Thank you for taking time out of your day to share your experience and I hope you will one day be able to visit your brother’s final resting place in this sacred site.

If there is ever anything we can do to be of assistance, please do not hesitate to call (and call again if you get those busy signals…we’ll work on that issue!)-

Mahalo,

Jim

———–

Should you ever have to deal with this, know you and your veteran will be well taken care of, with respect and honor as befits a veteran.

12 thoughts on “What the Veterans Administration Does Spectacularly

  1. I agree. The care given to deceased veterans is beyond reproach. I personally know the minister who is in charge of being there when deceased warriors are brought home through the facility at Dover, DE. Not only the soldier but family there meeting their loved one is given all honor, respect, and care. In germany, the Quarter Master corps ensures each soldier is in a state of honored perfection, regardless of rank – shoes perfectly shined, buttons polished, uniform creased and wrinkle free, even under the worst of circumstances. The honor guard that carries the casket from the plane to further transport are aware of the very high honor they have to carry their comrade one last time. Care is given to the family. Within 15 minutes of the official report of death, a special team notifies the family, in person, and begins the sad and grueling job of comfort, care, transport to Dover and back home. The care of the family continues. This minister has been to hundreds of ballgames, plays, recitals….he has no wife or children as he considers these people his new family and their care his priority after being at Dover. I only wish more care were given to the living. I know one man who waited 9 months for treatment of his PTSD. If not for a nearby veteran and his service dog (given by a private civilian organisation), we would have lost that veteran who served 4 tours in Afghanistan and Iran. I am thankful to the man who showed you such kindness and Sean such honor. He is a hero.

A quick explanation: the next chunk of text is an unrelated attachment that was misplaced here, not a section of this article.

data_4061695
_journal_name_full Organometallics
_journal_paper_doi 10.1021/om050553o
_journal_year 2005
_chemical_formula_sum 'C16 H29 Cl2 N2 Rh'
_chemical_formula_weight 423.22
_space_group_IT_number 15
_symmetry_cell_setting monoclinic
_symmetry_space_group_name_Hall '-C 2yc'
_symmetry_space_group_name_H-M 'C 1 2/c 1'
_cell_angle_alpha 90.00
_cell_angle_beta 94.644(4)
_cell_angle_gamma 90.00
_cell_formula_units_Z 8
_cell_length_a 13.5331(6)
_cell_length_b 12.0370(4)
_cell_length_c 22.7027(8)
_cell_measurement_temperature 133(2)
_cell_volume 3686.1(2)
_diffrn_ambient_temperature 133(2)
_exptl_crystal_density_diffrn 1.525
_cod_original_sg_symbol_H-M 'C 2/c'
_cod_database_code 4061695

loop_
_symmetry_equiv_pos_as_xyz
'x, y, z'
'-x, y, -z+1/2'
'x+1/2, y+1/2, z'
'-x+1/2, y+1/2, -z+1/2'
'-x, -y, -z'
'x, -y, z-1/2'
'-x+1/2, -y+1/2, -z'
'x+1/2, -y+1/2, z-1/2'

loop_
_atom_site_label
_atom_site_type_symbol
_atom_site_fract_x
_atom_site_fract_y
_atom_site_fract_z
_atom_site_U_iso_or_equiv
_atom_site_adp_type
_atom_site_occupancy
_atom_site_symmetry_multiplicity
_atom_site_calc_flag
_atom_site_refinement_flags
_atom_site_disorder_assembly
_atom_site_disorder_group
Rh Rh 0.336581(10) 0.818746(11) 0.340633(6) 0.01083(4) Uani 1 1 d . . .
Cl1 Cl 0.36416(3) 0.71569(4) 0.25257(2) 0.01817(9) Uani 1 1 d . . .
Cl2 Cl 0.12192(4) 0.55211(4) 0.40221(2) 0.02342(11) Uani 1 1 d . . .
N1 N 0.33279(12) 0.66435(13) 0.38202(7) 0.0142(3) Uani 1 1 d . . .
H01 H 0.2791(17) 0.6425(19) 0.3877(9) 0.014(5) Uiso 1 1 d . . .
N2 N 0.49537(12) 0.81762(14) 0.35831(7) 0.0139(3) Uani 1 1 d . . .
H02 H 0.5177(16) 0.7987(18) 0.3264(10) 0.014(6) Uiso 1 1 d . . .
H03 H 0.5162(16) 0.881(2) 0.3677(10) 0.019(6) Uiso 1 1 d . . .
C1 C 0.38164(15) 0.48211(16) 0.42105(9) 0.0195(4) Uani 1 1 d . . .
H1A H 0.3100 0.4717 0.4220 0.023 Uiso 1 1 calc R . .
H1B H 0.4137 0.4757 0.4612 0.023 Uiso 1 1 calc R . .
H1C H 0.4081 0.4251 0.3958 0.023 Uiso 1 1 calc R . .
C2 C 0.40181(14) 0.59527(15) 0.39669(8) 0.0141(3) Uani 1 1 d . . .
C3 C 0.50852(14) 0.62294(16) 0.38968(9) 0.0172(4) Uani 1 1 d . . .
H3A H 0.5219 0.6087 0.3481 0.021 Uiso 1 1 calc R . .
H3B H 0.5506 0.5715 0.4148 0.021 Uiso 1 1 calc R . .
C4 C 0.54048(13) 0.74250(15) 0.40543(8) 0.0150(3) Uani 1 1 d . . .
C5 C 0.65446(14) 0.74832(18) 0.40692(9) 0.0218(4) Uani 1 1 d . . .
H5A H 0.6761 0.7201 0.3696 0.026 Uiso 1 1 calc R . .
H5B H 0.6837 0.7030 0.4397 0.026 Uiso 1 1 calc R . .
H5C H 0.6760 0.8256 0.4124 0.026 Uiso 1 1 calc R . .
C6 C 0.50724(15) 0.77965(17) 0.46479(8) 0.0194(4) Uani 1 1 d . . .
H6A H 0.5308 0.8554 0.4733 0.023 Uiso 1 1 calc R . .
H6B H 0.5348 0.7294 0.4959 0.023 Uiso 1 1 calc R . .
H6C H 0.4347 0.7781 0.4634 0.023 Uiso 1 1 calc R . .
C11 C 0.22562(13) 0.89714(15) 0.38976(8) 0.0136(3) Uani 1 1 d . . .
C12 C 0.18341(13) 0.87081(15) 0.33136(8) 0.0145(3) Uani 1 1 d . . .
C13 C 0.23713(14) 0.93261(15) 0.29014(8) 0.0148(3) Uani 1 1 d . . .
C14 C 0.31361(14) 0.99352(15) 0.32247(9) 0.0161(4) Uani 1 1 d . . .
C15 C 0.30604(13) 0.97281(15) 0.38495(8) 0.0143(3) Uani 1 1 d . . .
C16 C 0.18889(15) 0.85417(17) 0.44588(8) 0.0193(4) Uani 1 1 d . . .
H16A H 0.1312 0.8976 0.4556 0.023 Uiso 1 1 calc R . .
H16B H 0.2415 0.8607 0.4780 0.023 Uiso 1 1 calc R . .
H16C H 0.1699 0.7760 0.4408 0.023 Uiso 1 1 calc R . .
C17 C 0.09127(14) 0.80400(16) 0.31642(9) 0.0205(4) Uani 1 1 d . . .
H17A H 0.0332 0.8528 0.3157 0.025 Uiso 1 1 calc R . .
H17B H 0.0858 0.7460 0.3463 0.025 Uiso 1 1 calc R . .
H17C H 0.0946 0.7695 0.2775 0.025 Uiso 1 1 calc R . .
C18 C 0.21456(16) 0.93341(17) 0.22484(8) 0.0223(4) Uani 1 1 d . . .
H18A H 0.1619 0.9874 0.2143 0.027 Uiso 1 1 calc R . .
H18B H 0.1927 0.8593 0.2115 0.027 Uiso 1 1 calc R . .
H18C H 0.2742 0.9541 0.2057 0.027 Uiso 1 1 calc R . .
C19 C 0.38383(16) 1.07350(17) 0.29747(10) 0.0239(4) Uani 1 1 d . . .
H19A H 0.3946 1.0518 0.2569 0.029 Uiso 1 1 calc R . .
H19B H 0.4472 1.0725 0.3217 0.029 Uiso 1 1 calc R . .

Liked by 1 person

    • Dearest Kanzen, thank you for writing with such depth of the last journey from Germany to Dover to home. There is a short story, turned into a film, called “Taking Chance Home.” As I recall about 10 single space pages – I first heard it read aloud on the car radio, had to pull over. I found it on the internet, printed it and saved to read aloud with Sean and his good friend, Brad. We swapped off reading – tears choking our voices, hearts bursting with emotion – it is simply wonderful. It can be read here:

      http://www.blackfive.net/main/2004/04/taking_chance.html

      As you write, we must do better by our living.

      Like

  2. It’s heartwarming to read your experience regarding the arrangements for your brother’s burial and service were caring and professional. This is exactly what you needed and he deserved. I love your letter of thanks. Their response was warm and without delay. As they should be. ❤

    Liked by 1 person

  3. Absolutely wonderful Letters! Both yours, and the warmly awesome reply from James C. Horton. Where do we find such people? They are America’s best~ the fine men and women of the Armed Services (Sean) and the high quality real deal respectful patriots (Jim) who give the honest loving care to our veterans in their final resting place.

    Liked by 1 person